EXCLUSIVE AUDIO VERSIONS

Audio versions of selected articles from Legion Magazine are available here for streaming or download. Follow along by clicking the “Read” link.

 

Canada’s gift of liberty

As a three-year-old, I had no real comprehension of the horrific circumstances in which I lived. The hand grenade, carelessly discarded by a Nazi soldier, attracted my attention. I was playing outside my home in the Netherlands in 1944 when I saw it lying on the patio. I picked it up and studied it for a moment. With its long wooden handle and round metal top, it resembled a potato masher.

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The Caribbean Commitment: The Royal Commonwealth Ex-Services League Meets In Barbados

Watts is one of many Caribbean veterans from the South Caribbean Forces who answered the call when Britain was in need during the First and Second World Wars. As their nations gained independence, many of these veterans received little or no help from their governments and since they were no longer British citizens they were left to fend for themselves. The Royal Commonwealth Ex-Services League (RCEL), created in 1921, has a clear goal—to provide a meal a day for every veteran in need—and a face-to-face visit whenever possible.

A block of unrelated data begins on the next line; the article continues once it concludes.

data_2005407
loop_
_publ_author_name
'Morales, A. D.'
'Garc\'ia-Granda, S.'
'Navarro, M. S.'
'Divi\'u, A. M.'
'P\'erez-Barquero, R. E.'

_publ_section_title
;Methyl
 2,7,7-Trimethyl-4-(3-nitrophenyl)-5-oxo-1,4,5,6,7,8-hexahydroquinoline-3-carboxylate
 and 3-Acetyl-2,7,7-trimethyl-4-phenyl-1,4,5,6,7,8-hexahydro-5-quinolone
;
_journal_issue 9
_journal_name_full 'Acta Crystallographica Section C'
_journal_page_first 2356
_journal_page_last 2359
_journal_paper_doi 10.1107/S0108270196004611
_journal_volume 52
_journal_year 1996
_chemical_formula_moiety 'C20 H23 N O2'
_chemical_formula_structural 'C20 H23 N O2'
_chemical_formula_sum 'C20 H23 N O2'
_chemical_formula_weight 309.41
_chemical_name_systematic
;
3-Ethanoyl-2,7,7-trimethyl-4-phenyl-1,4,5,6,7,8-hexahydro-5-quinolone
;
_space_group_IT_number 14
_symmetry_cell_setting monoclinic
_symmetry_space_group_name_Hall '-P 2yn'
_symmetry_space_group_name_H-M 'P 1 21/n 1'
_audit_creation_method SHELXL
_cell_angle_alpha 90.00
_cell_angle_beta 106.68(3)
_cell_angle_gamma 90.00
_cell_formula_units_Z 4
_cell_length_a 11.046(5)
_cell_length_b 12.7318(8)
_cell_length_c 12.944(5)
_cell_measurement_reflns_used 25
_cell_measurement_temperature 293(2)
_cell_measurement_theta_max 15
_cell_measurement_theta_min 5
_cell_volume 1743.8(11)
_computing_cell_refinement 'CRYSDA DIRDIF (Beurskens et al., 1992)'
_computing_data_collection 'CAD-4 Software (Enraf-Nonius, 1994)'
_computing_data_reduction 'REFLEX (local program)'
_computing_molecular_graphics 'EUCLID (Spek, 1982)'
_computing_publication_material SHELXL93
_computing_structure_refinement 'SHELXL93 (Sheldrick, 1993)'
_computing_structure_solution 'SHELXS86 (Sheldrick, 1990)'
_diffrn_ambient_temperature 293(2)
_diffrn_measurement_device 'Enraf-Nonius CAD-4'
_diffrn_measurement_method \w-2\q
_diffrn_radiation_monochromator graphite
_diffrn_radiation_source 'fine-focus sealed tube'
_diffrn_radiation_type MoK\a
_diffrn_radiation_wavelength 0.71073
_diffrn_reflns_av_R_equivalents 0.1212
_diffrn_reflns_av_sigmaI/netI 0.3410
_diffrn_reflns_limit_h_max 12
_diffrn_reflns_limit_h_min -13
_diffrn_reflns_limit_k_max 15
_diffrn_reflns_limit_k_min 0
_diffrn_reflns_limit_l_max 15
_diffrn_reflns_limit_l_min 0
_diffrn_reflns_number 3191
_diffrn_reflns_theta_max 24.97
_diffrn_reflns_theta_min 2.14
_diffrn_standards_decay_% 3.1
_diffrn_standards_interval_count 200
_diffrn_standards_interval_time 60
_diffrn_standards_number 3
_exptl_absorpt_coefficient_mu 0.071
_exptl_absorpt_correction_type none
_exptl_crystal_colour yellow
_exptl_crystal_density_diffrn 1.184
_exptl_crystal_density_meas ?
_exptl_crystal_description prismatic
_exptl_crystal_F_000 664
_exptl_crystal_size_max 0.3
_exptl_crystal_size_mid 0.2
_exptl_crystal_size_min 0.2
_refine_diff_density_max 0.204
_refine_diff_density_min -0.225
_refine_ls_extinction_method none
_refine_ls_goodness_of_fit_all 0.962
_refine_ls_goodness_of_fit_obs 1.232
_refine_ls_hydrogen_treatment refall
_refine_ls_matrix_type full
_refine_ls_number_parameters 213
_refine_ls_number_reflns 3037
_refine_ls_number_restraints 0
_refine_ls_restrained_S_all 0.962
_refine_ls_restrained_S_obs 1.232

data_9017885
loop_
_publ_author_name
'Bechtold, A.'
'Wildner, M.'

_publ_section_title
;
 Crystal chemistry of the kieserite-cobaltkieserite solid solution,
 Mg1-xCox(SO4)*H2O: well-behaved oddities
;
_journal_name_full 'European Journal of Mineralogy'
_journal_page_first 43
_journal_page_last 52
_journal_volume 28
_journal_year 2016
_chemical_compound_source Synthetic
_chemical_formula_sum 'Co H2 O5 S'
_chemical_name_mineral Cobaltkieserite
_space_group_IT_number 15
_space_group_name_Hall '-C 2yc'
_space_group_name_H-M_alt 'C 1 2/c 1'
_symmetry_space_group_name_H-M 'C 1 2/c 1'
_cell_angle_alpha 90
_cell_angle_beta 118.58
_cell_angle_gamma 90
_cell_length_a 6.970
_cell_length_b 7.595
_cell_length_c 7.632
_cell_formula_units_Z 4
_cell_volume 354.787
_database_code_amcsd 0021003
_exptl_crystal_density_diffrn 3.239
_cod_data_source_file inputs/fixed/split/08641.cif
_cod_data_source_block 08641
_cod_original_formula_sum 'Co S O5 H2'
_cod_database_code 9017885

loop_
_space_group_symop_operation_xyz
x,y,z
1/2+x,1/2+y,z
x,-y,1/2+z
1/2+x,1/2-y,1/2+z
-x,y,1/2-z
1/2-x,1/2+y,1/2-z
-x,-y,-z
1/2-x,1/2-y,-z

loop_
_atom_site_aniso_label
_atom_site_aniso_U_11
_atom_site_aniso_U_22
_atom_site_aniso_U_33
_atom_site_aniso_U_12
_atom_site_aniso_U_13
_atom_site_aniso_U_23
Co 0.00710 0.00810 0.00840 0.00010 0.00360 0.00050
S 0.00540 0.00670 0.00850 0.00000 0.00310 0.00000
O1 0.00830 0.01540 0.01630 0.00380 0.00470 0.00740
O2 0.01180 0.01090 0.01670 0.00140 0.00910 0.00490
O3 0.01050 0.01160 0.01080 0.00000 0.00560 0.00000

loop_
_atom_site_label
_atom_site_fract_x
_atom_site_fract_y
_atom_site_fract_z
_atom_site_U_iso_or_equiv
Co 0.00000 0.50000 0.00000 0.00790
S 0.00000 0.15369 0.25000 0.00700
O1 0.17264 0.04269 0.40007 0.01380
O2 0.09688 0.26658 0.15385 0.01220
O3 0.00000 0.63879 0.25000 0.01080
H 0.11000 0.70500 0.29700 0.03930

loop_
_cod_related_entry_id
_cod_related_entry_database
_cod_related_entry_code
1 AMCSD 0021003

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Pips off the port beam

I have spent many an evening in Grandpa’s home in Windsor, Ont., with him sitting in his recliner and me on the couch. Before too long a conversation would start up, with me asking about the war. What emerged were remarkable stories of a young sailor at sea far from home, back in the days of daily rum tots, torpedoed merchant ships and depth charge attacks. Thomas Joseph Simpson—Grandpa to me—served in the Royal Canadian Navy (RCN) during the Battle of the Atlantic, and his story, like that of thousands of others, is one of service, sacrifice and survival. Grandpa’s role, and his burden, more than 70 years later, has been to see that those who did not return are remembered as true heroes. “I’m no hero,” he says. “All the real heroes call the ocean their grave.”